B10. Prevalence of HIV and AIDS-defining signs and symptoms in people presenting with chronic cough in Karonga District
Lumbani K. Munthali (5th Year Medical Student) College of Medicine, Email: firstname.lastname@example.org
Objective: To determine prevalence of HIV and AIDS-related signs and symptoms in people presenting with chronic cough who do not have TB.
Design and methods: It was carried out at four outpatient health facilities in Karonga. Pulmonary TB suspects aged more than 14 years were recruited. Patient details were recorded and sputum collection arranged. Patients were informed about the study, consented for HIV testing, interview and examination and pre- and post-test counseling by trained staff. Those found to be HIV positive were staged according to the WHO staging of HIV. Recruits were followed up to discover if they were then registered as TB patients.
Results: 146 patients were recruited. 27 had been registered as TB patients and were excluded from analyses. Of the 119 remaining (sex ratio 1:1, age distribution similar to TB patients) 113 were HIV tested. Crude HIV prevalence was 58%. Of the 66 who were HIV positive about 60% had other AIDS-defining signs or symptoms (eg chronic fever,herpes zoster, weight loss, chronic diarrhea) apart from the chronic cough.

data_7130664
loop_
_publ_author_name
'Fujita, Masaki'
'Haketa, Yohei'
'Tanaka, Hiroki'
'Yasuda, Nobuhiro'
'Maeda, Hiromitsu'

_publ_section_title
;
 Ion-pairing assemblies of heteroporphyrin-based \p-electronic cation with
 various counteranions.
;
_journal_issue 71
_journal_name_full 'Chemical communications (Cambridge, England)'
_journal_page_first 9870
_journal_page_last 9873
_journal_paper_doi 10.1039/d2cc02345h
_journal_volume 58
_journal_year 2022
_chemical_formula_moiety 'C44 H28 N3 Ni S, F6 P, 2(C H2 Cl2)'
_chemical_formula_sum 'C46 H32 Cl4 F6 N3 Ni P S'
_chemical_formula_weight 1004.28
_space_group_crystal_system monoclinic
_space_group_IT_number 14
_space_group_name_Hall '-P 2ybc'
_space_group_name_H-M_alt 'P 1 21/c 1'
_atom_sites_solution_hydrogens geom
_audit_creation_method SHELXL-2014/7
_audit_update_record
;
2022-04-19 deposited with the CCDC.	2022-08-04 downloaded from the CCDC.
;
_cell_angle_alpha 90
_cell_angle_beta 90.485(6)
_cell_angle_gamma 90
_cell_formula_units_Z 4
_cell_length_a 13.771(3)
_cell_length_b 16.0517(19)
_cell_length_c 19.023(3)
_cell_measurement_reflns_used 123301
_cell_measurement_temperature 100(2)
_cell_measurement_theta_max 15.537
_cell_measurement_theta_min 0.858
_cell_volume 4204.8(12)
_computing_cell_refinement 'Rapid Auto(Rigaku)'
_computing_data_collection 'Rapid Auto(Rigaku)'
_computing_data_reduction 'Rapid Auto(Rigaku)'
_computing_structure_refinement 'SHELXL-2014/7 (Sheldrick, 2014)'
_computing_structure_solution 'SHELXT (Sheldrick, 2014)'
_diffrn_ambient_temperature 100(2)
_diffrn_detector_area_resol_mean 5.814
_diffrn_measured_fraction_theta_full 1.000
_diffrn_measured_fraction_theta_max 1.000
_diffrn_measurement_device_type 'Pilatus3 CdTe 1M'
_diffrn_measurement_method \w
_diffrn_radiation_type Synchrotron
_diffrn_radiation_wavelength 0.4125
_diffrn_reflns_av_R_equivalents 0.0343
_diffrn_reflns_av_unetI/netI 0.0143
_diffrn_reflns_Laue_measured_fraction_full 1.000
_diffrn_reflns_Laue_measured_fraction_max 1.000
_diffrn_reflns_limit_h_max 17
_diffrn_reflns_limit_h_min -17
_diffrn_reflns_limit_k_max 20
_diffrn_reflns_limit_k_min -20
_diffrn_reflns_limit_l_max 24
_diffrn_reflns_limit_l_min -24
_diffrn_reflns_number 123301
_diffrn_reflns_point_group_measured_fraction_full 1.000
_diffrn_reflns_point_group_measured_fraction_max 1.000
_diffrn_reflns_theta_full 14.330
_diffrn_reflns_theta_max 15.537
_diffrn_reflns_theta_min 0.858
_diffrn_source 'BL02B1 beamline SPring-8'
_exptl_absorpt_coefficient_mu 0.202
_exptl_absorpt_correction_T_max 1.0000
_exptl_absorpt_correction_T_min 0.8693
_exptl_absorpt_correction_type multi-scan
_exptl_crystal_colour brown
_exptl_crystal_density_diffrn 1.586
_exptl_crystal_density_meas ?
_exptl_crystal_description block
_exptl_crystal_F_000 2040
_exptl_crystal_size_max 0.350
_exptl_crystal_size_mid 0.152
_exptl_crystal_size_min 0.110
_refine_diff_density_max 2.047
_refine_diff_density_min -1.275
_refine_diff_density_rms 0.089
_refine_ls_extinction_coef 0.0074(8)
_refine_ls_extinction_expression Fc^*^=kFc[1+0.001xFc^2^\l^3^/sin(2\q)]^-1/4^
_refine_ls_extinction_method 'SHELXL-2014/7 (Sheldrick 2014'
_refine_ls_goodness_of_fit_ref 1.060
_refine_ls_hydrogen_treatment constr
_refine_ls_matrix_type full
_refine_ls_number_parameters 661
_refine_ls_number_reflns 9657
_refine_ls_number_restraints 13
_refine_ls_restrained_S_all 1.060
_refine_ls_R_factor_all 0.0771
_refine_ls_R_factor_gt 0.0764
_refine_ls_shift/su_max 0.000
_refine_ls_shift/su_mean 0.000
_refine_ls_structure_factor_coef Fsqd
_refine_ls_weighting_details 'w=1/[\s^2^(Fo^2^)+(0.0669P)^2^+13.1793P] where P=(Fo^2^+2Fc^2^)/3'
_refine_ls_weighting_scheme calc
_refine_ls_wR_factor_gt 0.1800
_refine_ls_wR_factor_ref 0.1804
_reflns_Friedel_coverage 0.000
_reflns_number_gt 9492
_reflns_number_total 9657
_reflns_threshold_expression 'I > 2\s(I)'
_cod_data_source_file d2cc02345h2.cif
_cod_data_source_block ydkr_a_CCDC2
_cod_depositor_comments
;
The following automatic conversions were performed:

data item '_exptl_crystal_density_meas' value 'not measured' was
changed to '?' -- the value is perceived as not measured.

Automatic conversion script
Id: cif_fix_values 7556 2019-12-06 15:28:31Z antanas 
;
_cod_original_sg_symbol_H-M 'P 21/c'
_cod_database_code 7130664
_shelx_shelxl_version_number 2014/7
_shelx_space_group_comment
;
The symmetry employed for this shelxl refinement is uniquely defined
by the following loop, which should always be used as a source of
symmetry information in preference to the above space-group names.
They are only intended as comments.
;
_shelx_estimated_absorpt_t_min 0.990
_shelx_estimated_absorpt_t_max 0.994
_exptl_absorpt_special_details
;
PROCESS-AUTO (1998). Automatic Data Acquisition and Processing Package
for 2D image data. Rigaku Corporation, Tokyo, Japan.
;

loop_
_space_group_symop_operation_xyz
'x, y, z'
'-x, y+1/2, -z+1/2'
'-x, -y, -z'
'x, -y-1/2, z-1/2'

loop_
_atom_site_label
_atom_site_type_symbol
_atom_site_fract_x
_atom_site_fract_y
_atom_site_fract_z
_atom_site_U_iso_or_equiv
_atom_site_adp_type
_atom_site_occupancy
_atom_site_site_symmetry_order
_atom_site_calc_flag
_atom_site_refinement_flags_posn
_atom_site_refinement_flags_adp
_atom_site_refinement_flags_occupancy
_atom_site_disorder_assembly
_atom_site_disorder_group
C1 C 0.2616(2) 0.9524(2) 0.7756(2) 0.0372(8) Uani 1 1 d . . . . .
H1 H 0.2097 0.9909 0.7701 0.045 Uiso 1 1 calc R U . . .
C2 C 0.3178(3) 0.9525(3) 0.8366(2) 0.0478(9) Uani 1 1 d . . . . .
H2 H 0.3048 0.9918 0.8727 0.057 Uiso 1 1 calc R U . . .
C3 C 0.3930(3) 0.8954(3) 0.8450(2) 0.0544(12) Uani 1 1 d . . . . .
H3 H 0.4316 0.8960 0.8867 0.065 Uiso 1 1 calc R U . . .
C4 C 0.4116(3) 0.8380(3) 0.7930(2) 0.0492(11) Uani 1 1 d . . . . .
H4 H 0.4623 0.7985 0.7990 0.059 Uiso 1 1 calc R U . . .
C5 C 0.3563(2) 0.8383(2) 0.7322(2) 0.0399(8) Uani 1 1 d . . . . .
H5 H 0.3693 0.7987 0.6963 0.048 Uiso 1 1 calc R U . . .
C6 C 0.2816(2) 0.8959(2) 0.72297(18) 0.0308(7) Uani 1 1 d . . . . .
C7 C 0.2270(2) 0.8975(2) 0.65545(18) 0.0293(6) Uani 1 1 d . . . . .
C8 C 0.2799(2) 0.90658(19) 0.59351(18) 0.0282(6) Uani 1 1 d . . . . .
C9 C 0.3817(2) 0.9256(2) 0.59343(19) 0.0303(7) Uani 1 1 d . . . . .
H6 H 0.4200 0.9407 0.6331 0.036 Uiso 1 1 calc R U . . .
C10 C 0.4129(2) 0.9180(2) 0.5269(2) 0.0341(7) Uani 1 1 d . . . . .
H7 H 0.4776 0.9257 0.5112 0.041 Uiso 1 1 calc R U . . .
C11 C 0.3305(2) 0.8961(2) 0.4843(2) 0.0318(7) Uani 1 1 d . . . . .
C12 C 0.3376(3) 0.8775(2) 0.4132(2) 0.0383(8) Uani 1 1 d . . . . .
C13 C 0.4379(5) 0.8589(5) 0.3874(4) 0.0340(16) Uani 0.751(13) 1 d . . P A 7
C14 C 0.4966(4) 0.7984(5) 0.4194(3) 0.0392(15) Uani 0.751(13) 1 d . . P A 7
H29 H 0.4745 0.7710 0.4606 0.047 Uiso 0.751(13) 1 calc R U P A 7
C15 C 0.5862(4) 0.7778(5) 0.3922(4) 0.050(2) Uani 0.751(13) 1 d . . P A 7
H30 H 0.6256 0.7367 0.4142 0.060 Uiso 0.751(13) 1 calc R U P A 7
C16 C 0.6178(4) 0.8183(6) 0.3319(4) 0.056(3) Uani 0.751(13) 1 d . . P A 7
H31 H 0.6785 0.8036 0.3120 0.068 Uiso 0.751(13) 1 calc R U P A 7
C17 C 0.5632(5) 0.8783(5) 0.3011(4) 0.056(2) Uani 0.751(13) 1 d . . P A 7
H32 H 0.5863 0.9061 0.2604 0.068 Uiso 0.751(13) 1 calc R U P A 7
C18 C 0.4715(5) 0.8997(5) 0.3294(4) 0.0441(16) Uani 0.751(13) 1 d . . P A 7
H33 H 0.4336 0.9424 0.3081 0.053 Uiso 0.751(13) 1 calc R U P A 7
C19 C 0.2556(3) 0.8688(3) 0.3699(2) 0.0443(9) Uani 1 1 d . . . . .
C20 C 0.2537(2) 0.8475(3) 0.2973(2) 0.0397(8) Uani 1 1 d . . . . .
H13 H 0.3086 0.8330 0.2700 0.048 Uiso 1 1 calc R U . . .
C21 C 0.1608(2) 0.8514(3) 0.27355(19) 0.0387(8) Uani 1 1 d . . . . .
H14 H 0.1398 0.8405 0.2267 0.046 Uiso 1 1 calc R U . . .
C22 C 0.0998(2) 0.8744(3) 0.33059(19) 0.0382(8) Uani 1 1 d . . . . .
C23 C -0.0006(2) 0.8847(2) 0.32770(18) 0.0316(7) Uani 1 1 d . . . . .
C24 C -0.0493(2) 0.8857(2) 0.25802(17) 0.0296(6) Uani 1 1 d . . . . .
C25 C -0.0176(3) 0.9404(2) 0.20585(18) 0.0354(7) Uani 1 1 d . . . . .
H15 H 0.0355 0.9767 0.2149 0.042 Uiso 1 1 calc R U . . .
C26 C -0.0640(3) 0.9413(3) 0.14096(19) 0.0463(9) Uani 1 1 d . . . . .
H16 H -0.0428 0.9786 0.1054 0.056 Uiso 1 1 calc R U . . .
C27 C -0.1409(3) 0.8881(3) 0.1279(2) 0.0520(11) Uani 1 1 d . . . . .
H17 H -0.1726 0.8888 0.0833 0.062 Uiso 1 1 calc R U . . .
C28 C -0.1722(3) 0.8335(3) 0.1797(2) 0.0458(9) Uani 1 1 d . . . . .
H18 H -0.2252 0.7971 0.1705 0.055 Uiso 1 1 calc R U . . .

Conclusion: From the results it showed that approximately 18% of people presenting with chronic cough are started on TB treatment. The majority of the remainder are HIV positive and most have other AIDS-defining signs and symptoms. As part of the scale-up plans for the Anti-Retroviral Therapy (ART) programme in Malawi, TB patients are being HIV tested and those found positive referred for ART. Thus chronic cough clinics could also be included as a recruitment ground for eligible cases than inclusion of those registered for TB treatment alone.